Despite these dire words I am optimistic about the economy in the long run. I even hold illusions, possibly delusions, that future politicians will see paper fiat money for what it is and make the rational decision to shut down the central bank, recall its paper, renounce its monetary authority, disgorge itself of our gold, and balance its budget at a greatly reduced level.
Even this optimistic scenario, gold investors will still have invested in something as good as money.
This article is based on a talk given at the Mises Institute's 2005 conference on Austrian Economics and Financial Markets.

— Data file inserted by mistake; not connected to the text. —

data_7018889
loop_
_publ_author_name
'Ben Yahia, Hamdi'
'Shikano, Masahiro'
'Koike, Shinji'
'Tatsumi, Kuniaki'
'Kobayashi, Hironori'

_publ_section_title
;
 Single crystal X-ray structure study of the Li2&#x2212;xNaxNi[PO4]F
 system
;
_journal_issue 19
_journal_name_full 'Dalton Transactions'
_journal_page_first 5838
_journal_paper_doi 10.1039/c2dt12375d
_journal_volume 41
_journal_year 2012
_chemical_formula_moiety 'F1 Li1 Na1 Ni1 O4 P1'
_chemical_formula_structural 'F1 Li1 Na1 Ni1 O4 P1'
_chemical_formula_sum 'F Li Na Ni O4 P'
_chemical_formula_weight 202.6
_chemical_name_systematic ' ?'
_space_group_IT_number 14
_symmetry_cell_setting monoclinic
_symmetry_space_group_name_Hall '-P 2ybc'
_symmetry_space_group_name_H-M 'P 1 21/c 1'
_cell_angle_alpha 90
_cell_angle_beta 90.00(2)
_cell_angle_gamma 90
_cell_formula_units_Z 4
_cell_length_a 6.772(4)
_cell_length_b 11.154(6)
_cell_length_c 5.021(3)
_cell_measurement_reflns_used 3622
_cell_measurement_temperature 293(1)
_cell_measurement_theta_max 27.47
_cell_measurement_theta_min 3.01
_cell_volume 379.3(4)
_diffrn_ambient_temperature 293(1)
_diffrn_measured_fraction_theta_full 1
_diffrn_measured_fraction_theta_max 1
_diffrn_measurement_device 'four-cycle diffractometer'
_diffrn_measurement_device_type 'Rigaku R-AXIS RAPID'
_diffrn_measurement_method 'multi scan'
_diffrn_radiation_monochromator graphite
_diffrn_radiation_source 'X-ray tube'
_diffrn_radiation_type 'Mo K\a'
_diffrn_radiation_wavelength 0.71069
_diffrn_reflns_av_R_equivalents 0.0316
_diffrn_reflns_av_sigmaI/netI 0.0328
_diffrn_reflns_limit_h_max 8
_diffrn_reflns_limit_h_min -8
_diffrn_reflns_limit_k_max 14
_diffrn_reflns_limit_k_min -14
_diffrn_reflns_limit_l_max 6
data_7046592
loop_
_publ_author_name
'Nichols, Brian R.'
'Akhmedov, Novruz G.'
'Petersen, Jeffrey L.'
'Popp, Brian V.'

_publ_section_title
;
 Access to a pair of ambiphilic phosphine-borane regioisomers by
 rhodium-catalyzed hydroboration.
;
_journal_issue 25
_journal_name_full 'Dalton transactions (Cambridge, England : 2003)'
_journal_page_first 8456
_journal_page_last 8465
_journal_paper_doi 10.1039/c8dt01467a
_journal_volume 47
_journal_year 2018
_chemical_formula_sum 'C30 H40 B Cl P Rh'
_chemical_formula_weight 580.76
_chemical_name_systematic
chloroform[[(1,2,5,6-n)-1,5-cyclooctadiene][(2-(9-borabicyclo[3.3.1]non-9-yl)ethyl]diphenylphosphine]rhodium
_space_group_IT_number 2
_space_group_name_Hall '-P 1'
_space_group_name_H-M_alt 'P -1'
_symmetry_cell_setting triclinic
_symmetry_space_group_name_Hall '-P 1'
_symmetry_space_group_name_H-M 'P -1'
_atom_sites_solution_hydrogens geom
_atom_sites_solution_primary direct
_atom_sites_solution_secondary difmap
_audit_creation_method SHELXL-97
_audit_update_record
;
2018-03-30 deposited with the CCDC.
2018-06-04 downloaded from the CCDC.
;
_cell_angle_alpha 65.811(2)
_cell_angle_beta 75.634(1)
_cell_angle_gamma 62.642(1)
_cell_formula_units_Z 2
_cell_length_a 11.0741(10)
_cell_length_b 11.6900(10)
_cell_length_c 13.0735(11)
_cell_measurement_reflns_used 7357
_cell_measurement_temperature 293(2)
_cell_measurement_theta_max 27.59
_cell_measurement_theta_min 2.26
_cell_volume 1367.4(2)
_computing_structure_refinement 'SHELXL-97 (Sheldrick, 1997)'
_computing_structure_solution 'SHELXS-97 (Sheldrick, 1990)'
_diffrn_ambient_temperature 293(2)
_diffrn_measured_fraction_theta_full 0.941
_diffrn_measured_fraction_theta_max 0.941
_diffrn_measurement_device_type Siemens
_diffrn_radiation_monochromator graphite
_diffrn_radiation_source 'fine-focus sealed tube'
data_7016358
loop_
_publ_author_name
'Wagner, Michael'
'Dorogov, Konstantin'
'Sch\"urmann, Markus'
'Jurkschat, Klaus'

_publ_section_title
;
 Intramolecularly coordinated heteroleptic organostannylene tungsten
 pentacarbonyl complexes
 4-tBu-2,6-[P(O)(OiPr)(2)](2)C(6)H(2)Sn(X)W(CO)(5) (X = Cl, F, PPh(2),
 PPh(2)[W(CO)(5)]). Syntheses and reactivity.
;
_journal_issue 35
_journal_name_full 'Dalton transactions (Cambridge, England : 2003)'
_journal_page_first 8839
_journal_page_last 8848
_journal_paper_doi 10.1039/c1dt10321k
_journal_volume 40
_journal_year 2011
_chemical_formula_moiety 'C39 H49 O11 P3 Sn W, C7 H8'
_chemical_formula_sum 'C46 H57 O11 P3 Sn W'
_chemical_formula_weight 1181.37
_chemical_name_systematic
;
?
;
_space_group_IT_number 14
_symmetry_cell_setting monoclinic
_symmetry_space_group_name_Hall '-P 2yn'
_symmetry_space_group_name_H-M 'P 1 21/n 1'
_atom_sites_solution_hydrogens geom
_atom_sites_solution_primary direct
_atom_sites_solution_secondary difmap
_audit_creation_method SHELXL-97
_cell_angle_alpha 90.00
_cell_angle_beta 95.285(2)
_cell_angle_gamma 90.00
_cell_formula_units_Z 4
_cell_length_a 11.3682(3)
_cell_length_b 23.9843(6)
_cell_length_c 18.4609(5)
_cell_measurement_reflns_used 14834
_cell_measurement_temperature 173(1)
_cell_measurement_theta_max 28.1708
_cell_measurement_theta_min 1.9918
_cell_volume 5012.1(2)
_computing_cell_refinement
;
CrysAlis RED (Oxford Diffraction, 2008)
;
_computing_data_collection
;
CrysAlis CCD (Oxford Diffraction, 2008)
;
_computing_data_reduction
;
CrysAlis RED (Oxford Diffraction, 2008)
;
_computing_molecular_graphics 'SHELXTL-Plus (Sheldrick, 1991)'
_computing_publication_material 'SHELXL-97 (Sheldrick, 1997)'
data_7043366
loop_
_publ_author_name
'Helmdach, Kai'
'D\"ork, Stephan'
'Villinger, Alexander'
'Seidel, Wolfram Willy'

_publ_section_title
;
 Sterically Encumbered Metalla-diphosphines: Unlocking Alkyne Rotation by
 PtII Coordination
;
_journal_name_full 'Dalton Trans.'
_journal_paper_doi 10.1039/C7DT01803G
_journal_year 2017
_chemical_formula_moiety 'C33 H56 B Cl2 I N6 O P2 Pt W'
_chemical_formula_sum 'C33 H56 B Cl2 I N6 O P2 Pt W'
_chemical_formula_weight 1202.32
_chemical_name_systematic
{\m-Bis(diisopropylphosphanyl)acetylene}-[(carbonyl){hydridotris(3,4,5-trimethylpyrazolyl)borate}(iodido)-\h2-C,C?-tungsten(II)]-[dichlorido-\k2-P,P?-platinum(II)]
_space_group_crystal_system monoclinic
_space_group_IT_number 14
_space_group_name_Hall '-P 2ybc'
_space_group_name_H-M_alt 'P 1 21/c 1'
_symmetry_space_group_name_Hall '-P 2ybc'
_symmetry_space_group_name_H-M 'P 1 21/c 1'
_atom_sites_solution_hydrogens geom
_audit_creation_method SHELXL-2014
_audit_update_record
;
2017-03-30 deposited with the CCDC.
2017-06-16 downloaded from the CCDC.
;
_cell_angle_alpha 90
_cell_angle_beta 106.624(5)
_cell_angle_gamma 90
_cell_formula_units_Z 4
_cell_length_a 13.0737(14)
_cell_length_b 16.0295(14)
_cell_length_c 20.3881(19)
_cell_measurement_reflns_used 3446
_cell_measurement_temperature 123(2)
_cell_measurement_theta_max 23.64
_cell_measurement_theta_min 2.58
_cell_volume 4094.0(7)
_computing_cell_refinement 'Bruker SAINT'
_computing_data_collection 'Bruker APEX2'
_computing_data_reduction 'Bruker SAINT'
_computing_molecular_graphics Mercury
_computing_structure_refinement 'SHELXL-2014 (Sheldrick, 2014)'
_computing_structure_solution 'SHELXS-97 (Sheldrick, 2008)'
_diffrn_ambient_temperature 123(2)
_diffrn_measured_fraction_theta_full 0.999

August 19, 2005
Mark Thornton [send him mail] is an economist who lives in Auburn, Alabama. He is author of The Economics of Prohibition, is a senior fellow with the Ludwig von Mises Institute, and is the Book Review Editor for the Quarterly Journal of Austrian Economics. He is co-author of Tariffs, Blockades, and Inflation: The Economics of the Civil War and is the editor of The Quotable Mises (available soon).